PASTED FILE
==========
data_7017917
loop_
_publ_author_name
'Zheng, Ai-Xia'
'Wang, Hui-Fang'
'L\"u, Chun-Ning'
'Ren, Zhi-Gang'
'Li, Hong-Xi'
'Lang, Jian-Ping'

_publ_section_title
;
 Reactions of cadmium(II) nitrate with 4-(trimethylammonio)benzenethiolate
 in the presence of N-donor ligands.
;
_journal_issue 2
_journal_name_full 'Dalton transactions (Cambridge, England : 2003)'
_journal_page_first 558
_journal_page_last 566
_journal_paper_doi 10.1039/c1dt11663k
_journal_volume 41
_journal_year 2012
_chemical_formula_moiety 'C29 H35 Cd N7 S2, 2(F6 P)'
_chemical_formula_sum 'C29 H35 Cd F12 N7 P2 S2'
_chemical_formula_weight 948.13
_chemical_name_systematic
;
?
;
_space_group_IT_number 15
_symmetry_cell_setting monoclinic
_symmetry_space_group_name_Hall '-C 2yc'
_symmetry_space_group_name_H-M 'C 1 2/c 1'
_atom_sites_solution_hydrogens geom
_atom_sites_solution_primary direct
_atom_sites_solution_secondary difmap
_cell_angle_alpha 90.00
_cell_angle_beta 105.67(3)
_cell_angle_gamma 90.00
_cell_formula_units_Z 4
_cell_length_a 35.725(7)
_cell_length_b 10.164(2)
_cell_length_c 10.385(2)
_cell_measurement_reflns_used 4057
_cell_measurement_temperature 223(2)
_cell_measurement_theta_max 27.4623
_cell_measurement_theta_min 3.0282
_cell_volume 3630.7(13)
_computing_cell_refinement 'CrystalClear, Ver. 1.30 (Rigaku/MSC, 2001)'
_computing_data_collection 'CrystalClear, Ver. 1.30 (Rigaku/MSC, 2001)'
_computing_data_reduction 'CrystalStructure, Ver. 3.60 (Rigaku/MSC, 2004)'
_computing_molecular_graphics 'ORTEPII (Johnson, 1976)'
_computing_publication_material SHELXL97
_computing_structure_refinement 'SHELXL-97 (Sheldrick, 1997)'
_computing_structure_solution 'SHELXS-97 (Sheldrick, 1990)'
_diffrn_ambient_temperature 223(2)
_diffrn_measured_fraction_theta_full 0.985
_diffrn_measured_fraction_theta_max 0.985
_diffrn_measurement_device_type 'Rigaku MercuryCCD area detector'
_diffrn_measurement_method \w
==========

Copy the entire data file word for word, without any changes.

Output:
data_7017917
loop_
_publ_author_name
'Zheng, Ai-Xia'
'Wang, Hui-Fang'
'L\"u, Chun-Ning'
'Ren, Zhi-Gang'
'Li, Hong-Xi'
'Lang, Jian-Ping'

_publ_section_title
;
 Reactions of cadmium(II) nitrate with 4-(trimethylammonio)benzenethiolate
 in the presence of N-donor ligands.
;
_journal_issue 2
_journal_name_full 'Dalton transactions (Cambridge, England : 2003)'
_journal_page_first 558
_journal_page_last 566
_journal_paper_doi 10.1039/c1dt11663k
_journal_volume 41
_journal_year 2012
_chemical_formula_moiety 'C29 H35 Cd N7 S2, 2(F6 P)'
_chemical_formula_sum 'C29 H35 Cd F12 N7 P2 S2'
_chemical_formula_weight 948.13
_chemical_name_systematic
;
?
;
_space_group_IT_number 15
_symmetry_cell_setting monoclinic
_symmetry_space_group_name_Hall '-C 2yc'
_symmetry_space_group_name_H-M 'C 1 2/c 1'
_atom_sites_solution_hydrogens geom
_atom_sites_solution_primary direct
_atom_sites_solution_secondary difmap
_cell_angle_alpha 90.00
_cell_angle_beta 105.67(3)
_cell_angle_gamma 90.00
_cell_formula_units_Z 4
_cell_length_a 35.725(7)
_cell_length_b 10.164(2)
_cell_length_c 10.385(2)
_cell_measurement_reflns_used 4057
_cell_measurement_temperature 223(2)
_cell_measurement_theta_max 27.4623
_cell_measurement_theta_min 3.0282
_cell_volume 3630.7(13)
_computing_cell_refinement 'CrystalClear, Ver. 1.30 (Rigaku/MSC, 2001)'
_computing_data_collection 'CrystalClear, Ver. 1.30 (Rigaku/MSC, 2001)'
_computing_data_reduction 'CrystalStructure, Ver. 3.60 (Rigaku/MSC, 2004)'
_computing_molecular_graphics 'ORTEPII (Johnson, 1976)'
_computing_publication_material SHELXL97
_computing_structure_refinement 'SHELXL-97 (Sheldrick, 1997)'
_computing_structure_solution 'SHELXS-97 (Sheldrick, 1990)'
_diffrn_ambient_temperature 223(2)
_diffrn_measured_fraction_theta_full 0.985
_diffrn_measured_fraction_theta_max 0.985
_diffrn_measurement_device_type 'Rigaku MercuryCCD area detector'
_diffrn_measurement_method \w